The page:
The pH of a food affects the emergence of Clostridium botulinum from spores during storage. This impacts how much processing is required when canning.


Acidity of Food

<= 4.6


> 4.6



Examples of high acidity foods:

(1) pickles, salsa or other items in vinegar (acidified foods)

(2) most fruits

(3) jams and jellies

(4) yogurt

(5) most barbacue sauces


Examples of low acidity foods:

(1) most vegetables

(2) meat and poultry

(3) milk

(4) most cheeses


High acidity foods:

(1) require heating to the pasteurization temperature for several minutes

(2) do not require pressure cooking or prolonged cooking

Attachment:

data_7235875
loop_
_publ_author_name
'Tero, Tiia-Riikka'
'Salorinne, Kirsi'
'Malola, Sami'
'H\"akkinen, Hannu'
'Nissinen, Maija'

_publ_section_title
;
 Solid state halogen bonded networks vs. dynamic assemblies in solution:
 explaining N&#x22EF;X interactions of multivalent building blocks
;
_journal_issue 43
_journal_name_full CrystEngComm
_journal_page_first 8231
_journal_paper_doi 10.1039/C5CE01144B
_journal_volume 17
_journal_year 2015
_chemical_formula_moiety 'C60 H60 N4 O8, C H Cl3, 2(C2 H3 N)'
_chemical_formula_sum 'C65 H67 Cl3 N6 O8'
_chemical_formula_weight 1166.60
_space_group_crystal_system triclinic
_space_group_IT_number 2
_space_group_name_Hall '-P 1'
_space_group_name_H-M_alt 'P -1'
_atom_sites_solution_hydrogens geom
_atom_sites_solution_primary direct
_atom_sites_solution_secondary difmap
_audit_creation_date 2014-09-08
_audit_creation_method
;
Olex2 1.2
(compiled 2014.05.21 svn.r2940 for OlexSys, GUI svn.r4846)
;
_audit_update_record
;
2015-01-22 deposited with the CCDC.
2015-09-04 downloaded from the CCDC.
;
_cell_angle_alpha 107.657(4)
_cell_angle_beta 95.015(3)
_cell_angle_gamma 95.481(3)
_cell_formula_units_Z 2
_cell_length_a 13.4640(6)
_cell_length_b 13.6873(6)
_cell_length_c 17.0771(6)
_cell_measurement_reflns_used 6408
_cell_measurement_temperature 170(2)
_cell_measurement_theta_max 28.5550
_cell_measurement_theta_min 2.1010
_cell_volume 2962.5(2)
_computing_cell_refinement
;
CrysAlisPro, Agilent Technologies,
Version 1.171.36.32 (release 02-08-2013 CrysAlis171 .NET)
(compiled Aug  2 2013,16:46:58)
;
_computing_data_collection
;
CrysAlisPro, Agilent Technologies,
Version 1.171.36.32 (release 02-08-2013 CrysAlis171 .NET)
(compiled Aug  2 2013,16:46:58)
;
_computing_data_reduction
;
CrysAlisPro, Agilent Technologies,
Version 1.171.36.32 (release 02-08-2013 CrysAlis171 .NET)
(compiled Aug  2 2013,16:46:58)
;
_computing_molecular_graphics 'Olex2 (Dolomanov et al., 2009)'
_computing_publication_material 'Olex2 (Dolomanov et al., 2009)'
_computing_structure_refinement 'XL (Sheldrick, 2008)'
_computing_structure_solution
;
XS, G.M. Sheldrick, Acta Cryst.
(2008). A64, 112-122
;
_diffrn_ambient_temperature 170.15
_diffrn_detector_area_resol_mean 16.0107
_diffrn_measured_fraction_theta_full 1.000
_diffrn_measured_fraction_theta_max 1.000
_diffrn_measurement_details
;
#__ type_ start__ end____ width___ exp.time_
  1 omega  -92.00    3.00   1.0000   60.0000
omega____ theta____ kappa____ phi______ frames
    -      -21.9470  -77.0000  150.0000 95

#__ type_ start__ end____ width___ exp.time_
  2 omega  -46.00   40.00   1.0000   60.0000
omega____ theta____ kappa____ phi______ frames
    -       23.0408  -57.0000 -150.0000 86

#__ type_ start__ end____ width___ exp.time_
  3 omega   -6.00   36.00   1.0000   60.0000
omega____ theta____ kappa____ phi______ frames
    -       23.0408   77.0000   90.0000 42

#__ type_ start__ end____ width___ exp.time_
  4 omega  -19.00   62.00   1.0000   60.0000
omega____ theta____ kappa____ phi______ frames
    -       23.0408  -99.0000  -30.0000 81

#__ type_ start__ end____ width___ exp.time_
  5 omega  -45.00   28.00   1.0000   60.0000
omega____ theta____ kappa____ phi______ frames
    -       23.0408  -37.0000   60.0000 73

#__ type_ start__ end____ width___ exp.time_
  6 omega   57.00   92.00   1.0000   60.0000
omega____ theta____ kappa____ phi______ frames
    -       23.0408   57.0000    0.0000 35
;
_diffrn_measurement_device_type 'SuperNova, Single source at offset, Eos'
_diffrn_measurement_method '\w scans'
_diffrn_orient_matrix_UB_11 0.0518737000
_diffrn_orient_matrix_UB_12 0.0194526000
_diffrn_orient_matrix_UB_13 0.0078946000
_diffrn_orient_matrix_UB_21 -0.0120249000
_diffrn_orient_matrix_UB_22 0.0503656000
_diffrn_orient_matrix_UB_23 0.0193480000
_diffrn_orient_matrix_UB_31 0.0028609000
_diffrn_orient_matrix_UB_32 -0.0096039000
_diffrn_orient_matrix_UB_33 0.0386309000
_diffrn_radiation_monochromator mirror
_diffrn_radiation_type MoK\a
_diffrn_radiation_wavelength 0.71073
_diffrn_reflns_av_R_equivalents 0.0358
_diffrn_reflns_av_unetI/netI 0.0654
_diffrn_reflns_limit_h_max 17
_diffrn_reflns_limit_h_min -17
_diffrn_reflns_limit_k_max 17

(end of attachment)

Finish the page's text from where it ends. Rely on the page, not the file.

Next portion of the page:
(3) may be spoiled if there is growth of yeast or mold if not heated high enough for long enough (the growth of a fungus may raise the pH high enough for spores to germinate, resulting in botulism)



Pasteurization Temperature

<= 3.5

79.5°C (175°F)

3.5 to 4.0

85°C (185°C)

4.0 to 4.3

90.5°C (195°C)

4.3 to 4.5

99°C (210°F)


The processing of high acidity foods do not eliminate spores of Clostridium botulinum.


Low acidity foods require pressure cooking at high temperatures (> 115.6°C, > 240°F) for prolonged periods (from 20 minutes to several hours). Companies preparing commercial products must register with the FDA.


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